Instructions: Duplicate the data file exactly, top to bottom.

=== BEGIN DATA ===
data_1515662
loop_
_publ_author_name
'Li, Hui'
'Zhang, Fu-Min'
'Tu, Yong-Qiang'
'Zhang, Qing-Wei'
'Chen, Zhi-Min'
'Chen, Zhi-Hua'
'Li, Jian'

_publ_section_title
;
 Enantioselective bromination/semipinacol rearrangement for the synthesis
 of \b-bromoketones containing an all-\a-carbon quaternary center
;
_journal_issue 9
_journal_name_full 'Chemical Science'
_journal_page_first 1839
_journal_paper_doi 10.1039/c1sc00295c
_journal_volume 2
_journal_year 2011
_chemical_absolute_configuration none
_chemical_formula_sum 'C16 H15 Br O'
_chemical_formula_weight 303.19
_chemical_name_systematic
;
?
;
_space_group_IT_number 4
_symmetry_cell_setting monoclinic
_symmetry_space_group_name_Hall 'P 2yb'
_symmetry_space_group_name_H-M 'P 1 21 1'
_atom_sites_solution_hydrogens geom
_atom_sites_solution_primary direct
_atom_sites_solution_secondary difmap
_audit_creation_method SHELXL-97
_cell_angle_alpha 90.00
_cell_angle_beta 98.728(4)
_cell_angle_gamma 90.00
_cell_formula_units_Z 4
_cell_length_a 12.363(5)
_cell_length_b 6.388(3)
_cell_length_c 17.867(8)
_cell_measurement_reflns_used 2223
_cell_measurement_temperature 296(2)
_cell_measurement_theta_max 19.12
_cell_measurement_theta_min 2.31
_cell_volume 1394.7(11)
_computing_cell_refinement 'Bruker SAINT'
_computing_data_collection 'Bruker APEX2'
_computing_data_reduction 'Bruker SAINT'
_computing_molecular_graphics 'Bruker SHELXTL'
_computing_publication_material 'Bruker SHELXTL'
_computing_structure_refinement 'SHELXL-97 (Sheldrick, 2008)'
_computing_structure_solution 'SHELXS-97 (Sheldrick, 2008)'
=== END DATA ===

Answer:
data_1515662
loop_
_publ_author_name
'Li, Hui'
'Zhang, Fu-Min'
'Tu, Yong-Qiang'
'Zhang, Qing-Wei'
'Chen, Zhi-Min'
'Chen, Zhi-Hua'
'Li, Jian'

_publ_section_title
;
 Enantioselective bromination/semipinacol rearrangement for the synthesis
 of \b-bromoketones containing an all-\a-carbon quaternary center
;
_journal_issue 9
_journal_name_full 'Chemical Science'
_journal_page_first 1839
_journal_paper_doi 10.1039/c1sc00295c
_journal_volume 2
_journal_year 2011
_chemical_absolute_configuration none
_chemical_formula_sum 'C16 H15 Br O'
_chemical_formula_weight 303.19
_chemical_name_systematic
;
?
;
_space_group_IT_number 4
_symmetry_cell_setting monoclinic
_symmetry_space_group_name_Hall 'P 2yb'
_symmetry_space_group_name_H-M 'P 1 21 1'
_atom_sites_solution_hydrogens geom
_atom_sites_solution_primary direct
_atom_sites_solution_secondary difmap
_audit_creation_method SHELXL-97
_cell_angle_alpha 90.00
_cell_angle_beta 98.728(4)
_cell_angle_gamma 90.00
_cell_formula_units_Z 4
_cell_length_a 12.363(5)
_cell_length_b 6.388(3)
_cell_length_c 17.867(8)
_cell_measurement_reflns_used 2223
_cell_measurement_temperature 296(2)
_cell_measurement_theta_max 19.12
_cell_measurement_theta_min 2.31
_cell_volume 1394.7(11)
_computing_cell_refinement 'Bruker SAINT'
_computing_data_collection 'Bruker APEX2'
_computing_data_reduction 'Bruker SAINT'
_computing_molecular_graphics 'Bruker SHELXTL'
_computing_publication_material 'Bruker SHELXTL'
_computing_structure_refinement 'SHELXL-97 (Sheldrick, 2008)'
_computing_structure_solution 'SHELXS-97 (Sheldrick, 2008)'